It's not about General McChrystal
While the big new story today is about the fate of General Stanley McChrystal's career, this is just a side drama in what should be a much more important discussion: the fate of the war in Afghanistan.
The Rolling Stones article  that reveals McChrystal to be at least unprofessional if not insubordinate is about much more than the general. The scenes describing McChrystal, while shocking, are merely character development, showing a man who is ambitious and intelligent yet also flawed and rebellious. What's lost in the discussion of McChrystal is the conclusion of piece: "Winning, it would seem, is not really possible. Not even with Stanley McChrystal in charge."
The question for the American people today should be about our future in Afghanistan, which recently surpassed the Vietnam War as our country's longest war, and the Rolling stone article will give you a great education on some of the competing strategies. McChrystal introduced a counterinsurgency strategy involving a long-term commitment to building the country from the ground up. Soldiers work to gain the trust of the population as much as to kill terrorists. As the article says, "It's 'insurgent math,' as [McChrystal] calls it - for every innocent person you kill, you create 10 new enemies."
The problem with this is that soldiers are built for war, as you see in a scene where McChrystal is trying to convince soldiers of the plan. And despite the good words, civilians deaths are up for the first four months this year as well, the article reports.
Also, as any Catholic doing humanitarian work will tell you, it's important to show a real commitment to the area. Catholic humanitarian aid works because the church is already in these locations, they are part of the community, and they are there for good (take a look at our interview with Lesley-Anne Knight , the Secretary General of Caritas Internationalis).
CRS has been in Afghanistan  since 1998 (though I'm not sure how strong the church is in this region), but an even better example is the efforts of Greg Mortenson , a former soldier himself. In his books Three Cups of Tea , he talks about his efforts to build schools in Pakistan (and now Afghanistan too) and his efforts to make the schools a project of the community rather than his own.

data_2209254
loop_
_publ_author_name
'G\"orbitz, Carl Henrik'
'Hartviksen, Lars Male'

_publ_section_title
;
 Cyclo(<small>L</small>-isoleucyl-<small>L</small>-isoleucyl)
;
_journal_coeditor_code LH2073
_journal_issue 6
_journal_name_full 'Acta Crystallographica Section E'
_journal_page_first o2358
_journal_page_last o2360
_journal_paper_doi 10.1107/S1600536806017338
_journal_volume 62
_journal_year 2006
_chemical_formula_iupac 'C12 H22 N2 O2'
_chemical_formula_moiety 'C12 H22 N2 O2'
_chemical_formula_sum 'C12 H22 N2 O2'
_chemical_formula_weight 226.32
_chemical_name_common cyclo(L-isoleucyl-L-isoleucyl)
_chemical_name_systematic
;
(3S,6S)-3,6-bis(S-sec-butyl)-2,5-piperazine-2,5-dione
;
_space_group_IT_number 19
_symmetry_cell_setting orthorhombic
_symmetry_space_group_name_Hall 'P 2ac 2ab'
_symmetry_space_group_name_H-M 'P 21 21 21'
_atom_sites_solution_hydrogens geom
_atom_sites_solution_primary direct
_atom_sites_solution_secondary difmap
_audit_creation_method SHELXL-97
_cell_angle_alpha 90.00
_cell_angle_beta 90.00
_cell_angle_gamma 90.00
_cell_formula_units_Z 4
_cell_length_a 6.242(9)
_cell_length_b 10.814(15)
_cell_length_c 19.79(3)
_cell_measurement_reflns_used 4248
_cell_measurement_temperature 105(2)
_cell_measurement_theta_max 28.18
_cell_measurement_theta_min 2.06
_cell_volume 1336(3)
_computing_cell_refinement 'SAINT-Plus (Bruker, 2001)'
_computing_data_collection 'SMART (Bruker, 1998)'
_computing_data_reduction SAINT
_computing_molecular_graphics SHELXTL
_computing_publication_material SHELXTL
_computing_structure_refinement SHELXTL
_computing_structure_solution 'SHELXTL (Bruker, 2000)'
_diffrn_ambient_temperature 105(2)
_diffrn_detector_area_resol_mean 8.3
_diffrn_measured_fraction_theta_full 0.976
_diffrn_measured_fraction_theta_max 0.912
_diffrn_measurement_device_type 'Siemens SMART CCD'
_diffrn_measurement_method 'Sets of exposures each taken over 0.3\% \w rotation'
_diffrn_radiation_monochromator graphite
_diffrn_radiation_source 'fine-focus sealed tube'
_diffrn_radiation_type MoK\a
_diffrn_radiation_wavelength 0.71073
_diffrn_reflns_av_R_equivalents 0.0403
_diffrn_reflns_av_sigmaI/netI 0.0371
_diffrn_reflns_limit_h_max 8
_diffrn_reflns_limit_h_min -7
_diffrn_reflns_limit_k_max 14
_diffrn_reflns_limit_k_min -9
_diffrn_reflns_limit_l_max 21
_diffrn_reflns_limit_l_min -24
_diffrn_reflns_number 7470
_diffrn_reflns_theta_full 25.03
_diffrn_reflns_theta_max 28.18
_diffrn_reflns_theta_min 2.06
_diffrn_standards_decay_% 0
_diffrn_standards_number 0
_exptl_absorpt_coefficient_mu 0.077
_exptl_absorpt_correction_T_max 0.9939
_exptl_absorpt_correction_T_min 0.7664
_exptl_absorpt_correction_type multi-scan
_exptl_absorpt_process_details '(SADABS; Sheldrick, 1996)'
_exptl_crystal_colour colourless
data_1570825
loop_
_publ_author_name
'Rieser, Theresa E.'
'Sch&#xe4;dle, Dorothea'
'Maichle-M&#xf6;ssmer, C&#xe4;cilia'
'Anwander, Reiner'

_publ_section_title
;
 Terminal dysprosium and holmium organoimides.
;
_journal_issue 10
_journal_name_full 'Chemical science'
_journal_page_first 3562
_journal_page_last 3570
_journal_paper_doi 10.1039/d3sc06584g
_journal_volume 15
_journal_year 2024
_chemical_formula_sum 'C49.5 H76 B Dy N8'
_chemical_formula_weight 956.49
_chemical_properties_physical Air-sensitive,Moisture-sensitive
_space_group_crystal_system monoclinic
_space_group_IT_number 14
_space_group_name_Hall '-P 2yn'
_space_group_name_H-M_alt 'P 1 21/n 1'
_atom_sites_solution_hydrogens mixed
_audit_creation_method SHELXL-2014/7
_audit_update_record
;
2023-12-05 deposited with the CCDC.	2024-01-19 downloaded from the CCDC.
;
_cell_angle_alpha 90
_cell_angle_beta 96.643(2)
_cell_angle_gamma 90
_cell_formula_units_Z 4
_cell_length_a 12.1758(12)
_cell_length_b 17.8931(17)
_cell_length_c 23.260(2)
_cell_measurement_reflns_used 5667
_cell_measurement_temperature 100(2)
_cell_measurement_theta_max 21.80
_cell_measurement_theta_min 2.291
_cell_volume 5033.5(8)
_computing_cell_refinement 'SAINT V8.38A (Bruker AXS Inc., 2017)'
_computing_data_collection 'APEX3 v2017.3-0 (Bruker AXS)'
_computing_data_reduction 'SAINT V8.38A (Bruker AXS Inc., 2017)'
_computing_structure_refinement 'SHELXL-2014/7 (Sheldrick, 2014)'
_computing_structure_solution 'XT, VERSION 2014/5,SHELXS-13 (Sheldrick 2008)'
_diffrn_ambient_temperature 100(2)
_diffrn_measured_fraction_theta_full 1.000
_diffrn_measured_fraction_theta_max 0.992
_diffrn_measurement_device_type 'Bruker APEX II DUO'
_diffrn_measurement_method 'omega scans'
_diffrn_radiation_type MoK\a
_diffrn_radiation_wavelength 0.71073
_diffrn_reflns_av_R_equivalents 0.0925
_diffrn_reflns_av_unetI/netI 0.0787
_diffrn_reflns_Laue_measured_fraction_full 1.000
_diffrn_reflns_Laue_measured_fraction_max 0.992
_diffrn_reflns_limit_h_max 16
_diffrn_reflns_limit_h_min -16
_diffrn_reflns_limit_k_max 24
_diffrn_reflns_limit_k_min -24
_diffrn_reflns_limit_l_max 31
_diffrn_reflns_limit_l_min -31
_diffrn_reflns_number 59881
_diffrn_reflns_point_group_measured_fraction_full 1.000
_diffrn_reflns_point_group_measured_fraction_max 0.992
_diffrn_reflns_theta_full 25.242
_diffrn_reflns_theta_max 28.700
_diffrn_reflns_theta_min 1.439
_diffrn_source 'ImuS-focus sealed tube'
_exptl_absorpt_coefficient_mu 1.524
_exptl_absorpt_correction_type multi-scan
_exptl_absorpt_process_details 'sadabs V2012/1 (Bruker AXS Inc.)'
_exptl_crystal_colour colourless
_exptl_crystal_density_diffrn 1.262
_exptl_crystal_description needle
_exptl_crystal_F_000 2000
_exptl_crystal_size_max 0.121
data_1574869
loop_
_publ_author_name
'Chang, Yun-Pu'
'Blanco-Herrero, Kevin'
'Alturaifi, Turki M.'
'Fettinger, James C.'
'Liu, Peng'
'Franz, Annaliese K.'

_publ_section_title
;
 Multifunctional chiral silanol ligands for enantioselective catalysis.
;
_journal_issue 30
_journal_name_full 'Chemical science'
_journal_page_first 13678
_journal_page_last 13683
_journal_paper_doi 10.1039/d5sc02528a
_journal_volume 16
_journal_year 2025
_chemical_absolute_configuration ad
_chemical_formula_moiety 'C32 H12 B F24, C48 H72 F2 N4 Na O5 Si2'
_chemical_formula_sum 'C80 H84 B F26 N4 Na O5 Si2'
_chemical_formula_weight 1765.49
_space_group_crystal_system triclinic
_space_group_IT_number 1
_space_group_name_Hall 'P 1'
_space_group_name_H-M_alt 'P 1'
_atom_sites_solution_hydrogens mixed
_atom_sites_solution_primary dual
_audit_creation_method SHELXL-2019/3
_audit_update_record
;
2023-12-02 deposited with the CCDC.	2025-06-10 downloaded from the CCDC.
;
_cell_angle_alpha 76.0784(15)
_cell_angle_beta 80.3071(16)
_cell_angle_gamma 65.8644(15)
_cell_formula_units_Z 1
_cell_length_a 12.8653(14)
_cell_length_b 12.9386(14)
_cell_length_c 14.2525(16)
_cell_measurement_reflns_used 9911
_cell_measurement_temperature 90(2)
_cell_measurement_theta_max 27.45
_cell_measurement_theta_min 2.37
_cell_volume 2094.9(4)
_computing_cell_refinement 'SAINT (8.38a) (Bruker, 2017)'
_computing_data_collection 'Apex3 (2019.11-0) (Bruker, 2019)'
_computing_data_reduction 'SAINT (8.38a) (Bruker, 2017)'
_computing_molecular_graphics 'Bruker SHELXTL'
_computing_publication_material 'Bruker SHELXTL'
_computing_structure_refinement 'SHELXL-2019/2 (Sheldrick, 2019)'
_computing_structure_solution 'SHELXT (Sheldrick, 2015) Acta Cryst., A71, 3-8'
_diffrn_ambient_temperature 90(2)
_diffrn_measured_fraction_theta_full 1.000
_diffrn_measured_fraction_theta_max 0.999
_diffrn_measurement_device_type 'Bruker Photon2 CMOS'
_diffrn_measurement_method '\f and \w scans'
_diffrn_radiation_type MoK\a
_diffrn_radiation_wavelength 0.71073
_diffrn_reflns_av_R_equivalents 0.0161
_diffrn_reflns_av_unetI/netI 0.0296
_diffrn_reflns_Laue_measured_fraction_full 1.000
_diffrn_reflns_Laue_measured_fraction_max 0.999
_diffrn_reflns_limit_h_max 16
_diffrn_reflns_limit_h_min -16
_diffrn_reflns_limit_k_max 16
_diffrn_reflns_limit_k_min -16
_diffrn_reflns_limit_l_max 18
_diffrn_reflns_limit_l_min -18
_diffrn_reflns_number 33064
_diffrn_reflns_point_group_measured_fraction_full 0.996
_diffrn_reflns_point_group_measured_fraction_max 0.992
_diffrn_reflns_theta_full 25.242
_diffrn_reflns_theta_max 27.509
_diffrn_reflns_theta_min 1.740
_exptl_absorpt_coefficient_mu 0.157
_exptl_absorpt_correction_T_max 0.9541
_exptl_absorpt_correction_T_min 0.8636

Mortenson has actually become highly influential in the military, consulting top officials. (His most recent books, Stones into Schools , is still on my reading list, but he's apparently pretty critical of the military efforts in this book.) He tells of rejecting a million dollars from the military for his school project because should the people he works with find out where the money came from, he would lose all credibility.
Similarily, the Rolling Stone article quotes Stephen Biddle, a senior fellow at the Council on Foreign Relations: "The military cannot by itself create governance reform." It also reports the Defense Department budget at $600 billion a year compared to the State Departments' $50 billion.
There's a neat theory called 3D Security : Think of a pyramid with the large base as development, a big chunk of the middle as diplomacy, and the small top as defense. The theory also warns against the militarization of development and diplomacy.
The big question today shouldn't be whether McChrystal should be fired  but whether we can come up with some truly rebellious ideas that will help both our country and the people of Afghanistan.